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Growing paw paw from seed questions

Posted by cckw 5 (My Page) on
Wed, Aug 6, 14 at 10:08

I have some paw paws in pots that I started from seeds. I have kept them in afternoon shade based on what I have read here. I would like to get them put out into full sun locations but they are only a few inches tall and have read the rule of thumb that they be shaded from the intense sun until 18".

Can I put them in those light blue grow tubes to get the protection needed?

These are seeds from native. Is there a rule of thumb as to when they can start fruiting?

Anything else to know about these?


Follow-Up Postings:

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RE: Growing paw paw from seed questions

I'm growing them from seed also and most are about three years old,2-3 feet tall and they still suffer in direct sun.The new top growth is mostly affected.
I'm trying something I read from John Gordon Nursery in New York,by putting a white plastic trash bag over some stakes that surround the plant.The bag doesn't need to touch the ground.In the writing from the nursery,it said the young plants overheated above 80F. Brady


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RE: Growing paw paw from seed questions

Though not the cheapest way to go, a cylinder-shaped "fence" of 1/4" opening X 3 ft. tall hardware clothe can stand around young paw paw plants to greatly decrease the direct Sun light hitting leaf surfaces. Because of the steep angle of Summer Sunlight, the leaves will be getting mostly indirect light. I use a thin stake beside each hoop to tie it down so that something/someone won't easily knock it down on the young plants. You can fill the lower fence ring with mulch or decomposing leaves......As dinky as baby paw paw root systems can be, the leaves dry out faster than the roots can send replacement fluid upstream. I don't know if your tiny plants just might do better in the long run if you let them develop more before getting yanked out of the only home that they have known and planted in the tougher ground environment. They just don't have the same ambition and equipment to take over the world FAST like mulberries.


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RE: Growing paw paw from seed questions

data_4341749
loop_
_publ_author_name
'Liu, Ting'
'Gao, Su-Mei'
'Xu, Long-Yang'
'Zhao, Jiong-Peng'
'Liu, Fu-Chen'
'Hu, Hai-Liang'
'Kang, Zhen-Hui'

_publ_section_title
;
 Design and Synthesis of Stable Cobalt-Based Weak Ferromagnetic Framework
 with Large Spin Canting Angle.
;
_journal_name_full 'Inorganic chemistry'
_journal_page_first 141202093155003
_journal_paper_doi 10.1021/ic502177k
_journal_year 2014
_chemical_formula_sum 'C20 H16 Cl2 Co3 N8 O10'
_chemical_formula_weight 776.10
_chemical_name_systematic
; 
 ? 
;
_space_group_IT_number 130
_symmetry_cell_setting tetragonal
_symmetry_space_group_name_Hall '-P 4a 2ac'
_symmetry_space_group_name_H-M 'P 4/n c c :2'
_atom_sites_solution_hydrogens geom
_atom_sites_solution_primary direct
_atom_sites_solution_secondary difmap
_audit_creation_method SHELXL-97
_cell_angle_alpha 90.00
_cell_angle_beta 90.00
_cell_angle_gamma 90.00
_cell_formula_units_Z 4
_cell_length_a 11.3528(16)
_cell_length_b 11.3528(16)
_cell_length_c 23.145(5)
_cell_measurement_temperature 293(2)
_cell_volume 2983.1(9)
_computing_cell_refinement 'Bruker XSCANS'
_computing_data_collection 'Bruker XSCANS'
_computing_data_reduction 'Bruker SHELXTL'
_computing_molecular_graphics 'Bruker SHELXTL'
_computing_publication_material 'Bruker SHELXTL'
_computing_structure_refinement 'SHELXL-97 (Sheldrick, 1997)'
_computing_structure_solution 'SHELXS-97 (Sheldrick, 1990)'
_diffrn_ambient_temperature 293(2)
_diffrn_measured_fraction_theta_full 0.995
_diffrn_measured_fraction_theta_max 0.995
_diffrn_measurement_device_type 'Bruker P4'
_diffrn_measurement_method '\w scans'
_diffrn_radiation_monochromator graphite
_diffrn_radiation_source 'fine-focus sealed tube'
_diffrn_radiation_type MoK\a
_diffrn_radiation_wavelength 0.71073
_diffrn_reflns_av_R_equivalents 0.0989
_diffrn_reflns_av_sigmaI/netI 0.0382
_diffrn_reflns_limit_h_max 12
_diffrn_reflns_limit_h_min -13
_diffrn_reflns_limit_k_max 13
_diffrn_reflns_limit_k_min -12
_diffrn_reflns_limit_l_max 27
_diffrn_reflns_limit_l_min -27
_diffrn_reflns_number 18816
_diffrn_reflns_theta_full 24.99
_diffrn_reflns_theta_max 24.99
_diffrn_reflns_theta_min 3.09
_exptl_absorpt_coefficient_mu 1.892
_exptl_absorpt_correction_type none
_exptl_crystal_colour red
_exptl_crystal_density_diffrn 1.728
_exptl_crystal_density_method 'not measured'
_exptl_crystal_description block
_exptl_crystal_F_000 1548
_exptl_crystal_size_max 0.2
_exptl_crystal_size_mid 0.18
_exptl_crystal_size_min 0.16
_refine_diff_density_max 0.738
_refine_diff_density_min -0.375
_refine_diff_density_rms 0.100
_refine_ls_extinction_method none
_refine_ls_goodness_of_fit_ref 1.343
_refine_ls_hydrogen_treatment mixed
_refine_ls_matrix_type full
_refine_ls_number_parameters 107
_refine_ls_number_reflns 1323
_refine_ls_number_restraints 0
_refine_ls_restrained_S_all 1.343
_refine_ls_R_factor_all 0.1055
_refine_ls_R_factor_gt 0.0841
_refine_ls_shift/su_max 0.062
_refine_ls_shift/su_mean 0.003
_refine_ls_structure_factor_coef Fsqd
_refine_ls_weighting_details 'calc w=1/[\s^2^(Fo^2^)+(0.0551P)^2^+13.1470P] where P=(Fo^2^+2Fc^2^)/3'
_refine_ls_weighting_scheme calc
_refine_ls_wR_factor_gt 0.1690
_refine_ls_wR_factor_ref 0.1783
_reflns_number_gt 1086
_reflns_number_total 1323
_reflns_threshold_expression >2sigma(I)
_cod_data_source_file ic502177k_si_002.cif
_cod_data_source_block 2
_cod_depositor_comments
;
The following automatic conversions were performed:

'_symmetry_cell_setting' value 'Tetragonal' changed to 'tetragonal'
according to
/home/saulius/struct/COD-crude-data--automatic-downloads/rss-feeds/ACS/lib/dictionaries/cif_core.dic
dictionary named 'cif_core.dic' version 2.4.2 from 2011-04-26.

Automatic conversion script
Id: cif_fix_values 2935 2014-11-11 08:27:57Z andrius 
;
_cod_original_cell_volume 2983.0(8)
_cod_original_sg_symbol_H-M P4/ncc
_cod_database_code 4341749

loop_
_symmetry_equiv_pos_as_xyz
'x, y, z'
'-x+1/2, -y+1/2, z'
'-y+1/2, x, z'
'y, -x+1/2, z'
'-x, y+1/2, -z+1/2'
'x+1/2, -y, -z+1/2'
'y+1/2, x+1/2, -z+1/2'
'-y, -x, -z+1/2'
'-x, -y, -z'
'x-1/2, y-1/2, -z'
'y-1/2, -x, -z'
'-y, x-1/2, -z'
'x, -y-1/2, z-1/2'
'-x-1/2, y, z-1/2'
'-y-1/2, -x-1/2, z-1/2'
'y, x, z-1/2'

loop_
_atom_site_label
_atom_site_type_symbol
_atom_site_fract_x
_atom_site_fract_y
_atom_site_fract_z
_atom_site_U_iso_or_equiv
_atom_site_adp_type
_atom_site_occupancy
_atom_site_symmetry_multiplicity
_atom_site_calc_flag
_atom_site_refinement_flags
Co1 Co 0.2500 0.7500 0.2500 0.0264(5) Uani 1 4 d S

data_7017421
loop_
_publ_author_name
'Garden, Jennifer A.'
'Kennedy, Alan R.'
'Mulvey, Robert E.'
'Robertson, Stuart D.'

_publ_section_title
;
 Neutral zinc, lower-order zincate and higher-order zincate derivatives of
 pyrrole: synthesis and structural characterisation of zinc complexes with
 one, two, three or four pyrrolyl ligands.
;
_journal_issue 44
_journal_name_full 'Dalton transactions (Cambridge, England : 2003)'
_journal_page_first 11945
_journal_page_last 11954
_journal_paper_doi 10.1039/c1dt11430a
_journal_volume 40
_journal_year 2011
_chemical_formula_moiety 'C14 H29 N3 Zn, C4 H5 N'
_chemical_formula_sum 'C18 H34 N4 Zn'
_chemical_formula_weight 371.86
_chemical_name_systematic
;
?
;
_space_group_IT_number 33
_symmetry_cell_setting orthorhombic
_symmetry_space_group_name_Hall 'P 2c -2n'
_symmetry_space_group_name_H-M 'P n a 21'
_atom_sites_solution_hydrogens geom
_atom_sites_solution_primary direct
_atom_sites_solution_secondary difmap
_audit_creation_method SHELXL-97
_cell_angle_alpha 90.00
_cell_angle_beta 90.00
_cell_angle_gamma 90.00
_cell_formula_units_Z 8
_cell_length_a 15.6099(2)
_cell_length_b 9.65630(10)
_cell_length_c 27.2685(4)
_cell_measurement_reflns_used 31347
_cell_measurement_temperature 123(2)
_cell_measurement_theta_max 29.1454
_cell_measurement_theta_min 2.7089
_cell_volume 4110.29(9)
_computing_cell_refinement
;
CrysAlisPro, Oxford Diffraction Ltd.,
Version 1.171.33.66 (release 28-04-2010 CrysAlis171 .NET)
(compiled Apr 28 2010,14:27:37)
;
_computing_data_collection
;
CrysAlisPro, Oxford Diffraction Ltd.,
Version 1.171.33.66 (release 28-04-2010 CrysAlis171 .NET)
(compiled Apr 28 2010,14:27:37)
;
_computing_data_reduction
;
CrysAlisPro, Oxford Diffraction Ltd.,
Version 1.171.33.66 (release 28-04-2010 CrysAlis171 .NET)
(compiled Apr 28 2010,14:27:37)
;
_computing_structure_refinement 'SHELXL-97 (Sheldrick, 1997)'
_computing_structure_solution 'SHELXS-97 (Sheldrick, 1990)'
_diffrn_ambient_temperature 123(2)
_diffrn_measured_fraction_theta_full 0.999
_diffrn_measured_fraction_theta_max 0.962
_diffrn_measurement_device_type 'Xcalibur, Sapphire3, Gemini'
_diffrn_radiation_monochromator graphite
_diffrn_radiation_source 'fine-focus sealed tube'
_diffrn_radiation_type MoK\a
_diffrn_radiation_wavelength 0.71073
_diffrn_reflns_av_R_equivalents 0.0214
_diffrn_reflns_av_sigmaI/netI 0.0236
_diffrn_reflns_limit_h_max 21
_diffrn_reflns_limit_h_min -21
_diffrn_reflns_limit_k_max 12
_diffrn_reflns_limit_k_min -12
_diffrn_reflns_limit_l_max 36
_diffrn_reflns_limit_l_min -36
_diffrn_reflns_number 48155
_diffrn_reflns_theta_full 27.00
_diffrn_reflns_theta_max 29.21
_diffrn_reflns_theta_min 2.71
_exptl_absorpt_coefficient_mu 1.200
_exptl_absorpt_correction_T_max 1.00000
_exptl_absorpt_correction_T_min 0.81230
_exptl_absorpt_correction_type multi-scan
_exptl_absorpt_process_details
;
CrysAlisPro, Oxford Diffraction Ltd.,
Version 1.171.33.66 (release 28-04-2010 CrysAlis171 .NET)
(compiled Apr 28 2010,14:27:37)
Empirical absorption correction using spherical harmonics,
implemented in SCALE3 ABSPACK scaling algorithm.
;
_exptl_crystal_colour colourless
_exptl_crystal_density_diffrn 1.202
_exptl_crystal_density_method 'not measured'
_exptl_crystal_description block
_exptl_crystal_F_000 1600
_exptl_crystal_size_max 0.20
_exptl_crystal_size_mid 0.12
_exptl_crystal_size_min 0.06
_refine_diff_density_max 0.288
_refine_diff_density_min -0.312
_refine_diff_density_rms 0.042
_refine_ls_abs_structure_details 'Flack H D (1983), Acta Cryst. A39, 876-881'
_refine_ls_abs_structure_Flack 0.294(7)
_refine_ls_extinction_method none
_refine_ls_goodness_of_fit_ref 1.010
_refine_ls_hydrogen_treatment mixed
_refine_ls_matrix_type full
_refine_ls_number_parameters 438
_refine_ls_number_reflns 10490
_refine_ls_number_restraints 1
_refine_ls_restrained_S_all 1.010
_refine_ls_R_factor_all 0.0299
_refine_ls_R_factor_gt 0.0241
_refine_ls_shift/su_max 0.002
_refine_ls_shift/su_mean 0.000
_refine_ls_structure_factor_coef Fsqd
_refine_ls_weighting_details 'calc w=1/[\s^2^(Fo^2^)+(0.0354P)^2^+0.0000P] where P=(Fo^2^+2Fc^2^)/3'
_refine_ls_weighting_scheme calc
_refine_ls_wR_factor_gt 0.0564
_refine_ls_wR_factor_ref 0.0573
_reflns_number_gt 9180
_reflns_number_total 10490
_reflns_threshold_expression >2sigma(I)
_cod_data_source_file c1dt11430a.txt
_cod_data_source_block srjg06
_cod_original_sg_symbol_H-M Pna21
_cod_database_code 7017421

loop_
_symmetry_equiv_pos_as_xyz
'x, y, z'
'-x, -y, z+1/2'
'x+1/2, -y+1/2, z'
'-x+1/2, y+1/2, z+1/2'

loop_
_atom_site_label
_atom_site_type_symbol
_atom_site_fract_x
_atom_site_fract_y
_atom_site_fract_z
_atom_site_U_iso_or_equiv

Perhaps not aesthetically-pleasing, but functional - and it doesn't have to be there long... a plastic 5-gallon bucket, with the bottom cut out, and placed around the seedling will do a reasonable job shading and protecting from dessicating wind.


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RE: Growing paw paw from seed questions

I made chickenwire cages for mine, topped with two layers of windowscreen, and saw no sun damage.

My 12 seedlings were started in early 2010, planted in the ground in 2011. This year (their 5th season) a few of them flowered, one set fruit. On the current growth, I see flower buds on all 12. All except 1 have lots of flower buds (the 1 has just a few), so I expect at least most of them to set fruit next year, which will be their 6th growing season.

Alex


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RE: Growing paw paw from seed questions

Paw paws are an understory plant and as such can be grown in limited light for the first couple of years. I have 4 new plants that sprouted this spring in pots. I placed the pots under my hardy kiwi vines to protect them from direct sunlight. I have two 2-year old paw paw trees already in the ground that are not protected any longer and they are doing well.


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RE: Growing paw paw from seed questions

A cheap and effective shade idea that I have used is to hammer some stakes in the ground around your pawpaw. Then cut the bottom of a potato sack off and stable it over the stakes. I leave an opening at the bottom of the stakes to allow air circulation. BTW my oldest pawpaw has been in ground for 3 years and it still gets sun damage. I think in my climate they would do better with maybe 6 hours of sunlight verses all day.


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RE: Growing paw paw from seed questions

I use an apparently unusual solution.

I use shadecloth.

Made specifically for this purpose, manufactured by the square mile annually, and usually available at least in cheaper versions and small rolls in local garden centers.

A couple of established other plants in big pots closely surrounding the small pawpaw for a few years works too.


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RE: Growing paw paw from seed questions

Despite all the recommendations on shading them, I've always just planted them where I wanted 'em - usually as 2-3 yr old container-grown plants - and I usually have to whack off a bunch of circling roots in the bottom of the pot - and I never shade 'em - and they do just fine.


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